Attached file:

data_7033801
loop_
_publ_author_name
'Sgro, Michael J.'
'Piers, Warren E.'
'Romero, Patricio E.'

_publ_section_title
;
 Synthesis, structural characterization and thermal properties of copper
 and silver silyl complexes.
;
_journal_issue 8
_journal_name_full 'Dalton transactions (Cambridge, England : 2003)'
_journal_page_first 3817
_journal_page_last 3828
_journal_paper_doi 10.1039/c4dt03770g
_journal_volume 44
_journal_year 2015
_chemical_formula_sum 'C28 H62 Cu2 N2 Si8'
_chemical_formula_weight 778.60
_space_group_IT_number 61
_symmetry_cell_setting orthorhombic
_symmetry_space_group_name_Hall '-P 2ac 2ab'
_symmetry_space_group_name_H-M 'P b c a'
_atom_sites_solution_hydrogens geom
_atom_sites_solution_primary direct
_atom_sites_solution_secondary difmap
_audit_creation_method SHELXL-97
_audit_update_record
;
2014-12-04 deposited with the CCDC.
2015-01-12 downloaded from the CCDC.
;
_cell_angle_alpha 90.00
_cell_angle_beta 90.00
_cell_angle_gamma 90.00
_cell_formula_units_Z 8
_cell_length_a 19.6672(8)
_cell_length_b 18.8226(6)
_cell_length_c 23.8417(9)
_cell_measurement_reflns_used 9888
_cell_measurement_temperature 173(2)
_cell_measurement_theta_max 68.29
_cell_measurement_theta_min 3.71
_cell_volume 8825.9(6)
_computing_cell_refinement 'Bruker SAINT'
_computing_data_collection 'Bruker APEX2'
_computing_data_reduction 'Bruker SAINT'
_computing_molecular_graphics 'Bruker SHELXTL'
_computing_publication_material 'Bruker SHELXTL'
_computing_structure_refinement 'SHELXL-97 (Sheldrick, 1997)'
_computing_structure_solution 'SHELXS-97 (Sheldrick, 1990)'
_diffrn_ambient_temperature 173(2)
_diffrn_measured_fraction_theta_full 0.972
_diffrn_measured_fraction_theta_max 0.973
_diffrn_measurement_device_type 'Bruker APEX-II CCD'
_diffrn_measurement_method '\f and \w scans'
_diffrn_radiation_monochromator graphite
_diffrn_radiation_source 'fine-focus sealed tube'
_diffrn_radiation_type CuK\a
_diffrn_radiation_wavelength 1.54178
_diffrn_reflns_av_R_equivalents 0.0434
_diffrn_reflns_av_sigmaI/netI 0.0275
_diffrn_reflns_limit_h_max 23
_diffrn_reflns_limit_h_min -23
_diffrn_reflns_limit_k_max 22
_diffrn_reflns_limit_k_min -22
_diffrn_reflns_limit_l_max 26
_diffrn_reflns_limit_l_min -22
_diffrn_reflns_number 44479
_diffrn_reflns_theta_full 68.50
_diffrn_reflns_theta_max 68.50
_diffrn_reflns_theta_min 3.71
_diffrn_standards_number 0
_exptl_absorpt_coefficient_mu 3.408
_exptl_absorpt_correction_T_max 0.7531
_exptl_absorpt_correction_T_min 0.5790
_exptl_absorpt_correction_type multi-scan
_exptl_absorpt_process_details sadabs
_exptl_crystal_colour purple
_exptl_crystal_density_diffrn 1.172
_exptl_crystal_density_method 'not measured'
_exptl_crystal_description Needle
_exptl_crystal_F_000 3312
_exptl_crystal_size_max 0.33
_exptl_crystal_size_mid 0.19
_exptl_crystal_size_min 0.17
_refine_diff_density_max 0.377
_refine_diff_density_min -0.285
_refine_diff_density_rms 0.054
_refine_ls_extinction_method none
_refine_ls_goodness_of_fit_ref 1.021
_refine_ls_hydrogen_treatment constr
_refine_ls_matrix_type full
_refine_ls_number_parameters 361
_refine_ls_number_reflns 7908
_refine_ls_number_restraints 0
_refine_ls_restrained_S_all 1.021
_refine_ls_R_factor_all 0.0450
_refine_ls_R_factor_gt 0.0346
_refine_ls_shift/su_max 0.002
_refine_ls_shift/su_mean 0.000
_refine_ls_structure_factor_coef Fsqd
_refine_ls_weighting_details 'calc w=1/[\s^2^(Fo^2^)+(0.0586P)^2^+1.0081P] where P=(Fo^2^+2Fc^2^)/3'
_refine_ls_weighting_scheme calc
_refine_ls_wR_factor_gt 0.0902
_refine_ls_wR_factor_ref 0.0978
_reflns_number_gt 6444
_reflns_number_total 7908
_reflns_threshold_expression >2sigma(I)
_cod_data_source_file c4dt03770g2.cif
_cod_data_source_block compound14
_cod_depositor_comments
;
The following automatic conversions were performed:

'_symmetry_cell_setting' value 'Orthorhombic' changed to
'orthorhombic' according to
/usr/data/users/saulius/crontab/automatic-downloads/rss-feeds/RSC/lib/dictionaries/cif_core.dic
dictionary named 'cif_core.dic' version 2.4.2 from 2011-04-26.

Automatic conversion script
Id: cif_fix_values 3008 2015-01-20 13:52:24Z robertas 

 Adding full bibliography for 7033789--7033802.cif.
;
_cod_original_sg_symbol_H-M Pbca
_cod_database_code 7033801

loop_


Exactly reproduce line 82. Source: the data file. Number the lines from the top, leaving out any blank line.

_exptl_crystal_density_method 'not measured'